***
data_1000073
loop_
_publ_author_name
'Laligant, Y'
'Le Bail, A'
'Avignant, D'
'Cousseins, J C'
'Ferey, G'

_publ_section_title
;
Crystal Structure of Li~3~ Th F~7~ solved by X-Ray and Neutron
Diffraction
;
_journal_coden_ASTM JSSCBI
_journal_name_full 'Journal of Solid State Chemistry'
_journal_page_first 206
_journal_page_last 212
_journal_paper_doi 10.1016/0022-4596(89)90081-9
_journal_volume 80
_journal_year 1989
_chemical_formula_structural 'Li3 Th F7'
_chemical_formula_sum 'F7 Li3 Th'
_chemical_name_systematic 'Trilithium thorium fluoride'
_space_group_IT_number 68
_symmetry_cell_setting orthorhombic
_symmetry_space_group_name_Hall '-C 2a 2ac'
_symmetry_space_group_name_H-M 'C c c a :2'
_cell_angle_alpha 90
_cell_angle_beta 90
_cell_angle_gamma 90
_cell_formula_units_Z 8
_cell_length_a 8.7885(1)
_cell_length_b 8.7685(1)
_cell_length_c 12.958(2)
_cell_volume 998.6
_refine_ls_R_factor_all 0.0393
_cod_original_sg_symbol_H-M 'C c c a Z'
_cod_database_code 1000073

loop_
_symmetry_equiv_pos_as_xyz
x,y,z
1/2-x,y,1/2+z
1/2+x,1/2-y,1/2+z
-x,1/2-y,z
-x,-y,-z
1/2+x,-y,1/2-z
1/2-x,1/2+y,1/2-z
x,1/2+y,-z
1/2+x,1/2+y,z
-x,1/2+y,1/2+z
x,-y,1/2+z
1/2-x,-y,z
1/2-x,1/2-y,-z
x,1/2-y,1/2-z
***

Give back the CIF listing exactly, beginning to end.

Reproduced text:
data_1000073
loop_
_publ_author_name
'Laligant, Y'
'Le Bail, A'
'Avignant, D'
'Cousseins, J C'
'Ferey, G'

_publ_section_title
;
Crystal Structure of Li~3~ Th F~7~ solved by X-Ray and Neutron
Diffraction
;
_journal_coden_ASTM JSSCBI
_journal_name_full 'Journal of Solid State Chemistry'
_journal_page_first 206
_journal_page_last 212
_journal_paper_doi 10.1016/0022-4596(89)90081-9
_journal_volume 80
_journal_year 1989
_chemical_formula_structural 'Li3 Th F7'
_chemical_formula_sum 'F7 Li3 Th'
_chemical_name_systematic 'Trilithium thorium fluoride'
_space_group_IT_number 68
_symmetry_cell_setting orthorhombic
_symmetry_space_group_name_Hall '-C 2a 2ac'
_symmetry_space_group_name_H-M 'C c c a :2'
_cell_angle_alpha 90
_cell_angle_beta 90
_cell_angle_gamma 90
_cell_formula_units_Z 8
_cell_length_a 8.7885(1)
_cell_length_b 8.7685(1)
_cell_length_c 12.958(2)
_cell_volume 998.6
_refine_ls_R_factor_all 0.0393
_cod_original_sg_symbol_H-M 'C c c a Z'
_cod_database_code 1000073

loop_
_symmetry_equiv_pos_as_xyz
x,y,z
1/2-x,y,1/2+z
1/2+x,1/2-y,1/2+z
-x,1/2-y,z
-x,-y,-z
1/2+x,-y,1/2-z
1/2-x,1/2+y,1/2-z
x,1/2+y,-z
1/2+x,1/2+y,z
-x,1/2+y,1/2+z
x,-y,1/2+z
1/2-x,-y,z
1/2-x,1/2-y,-z
x,1/2-y,1/2-z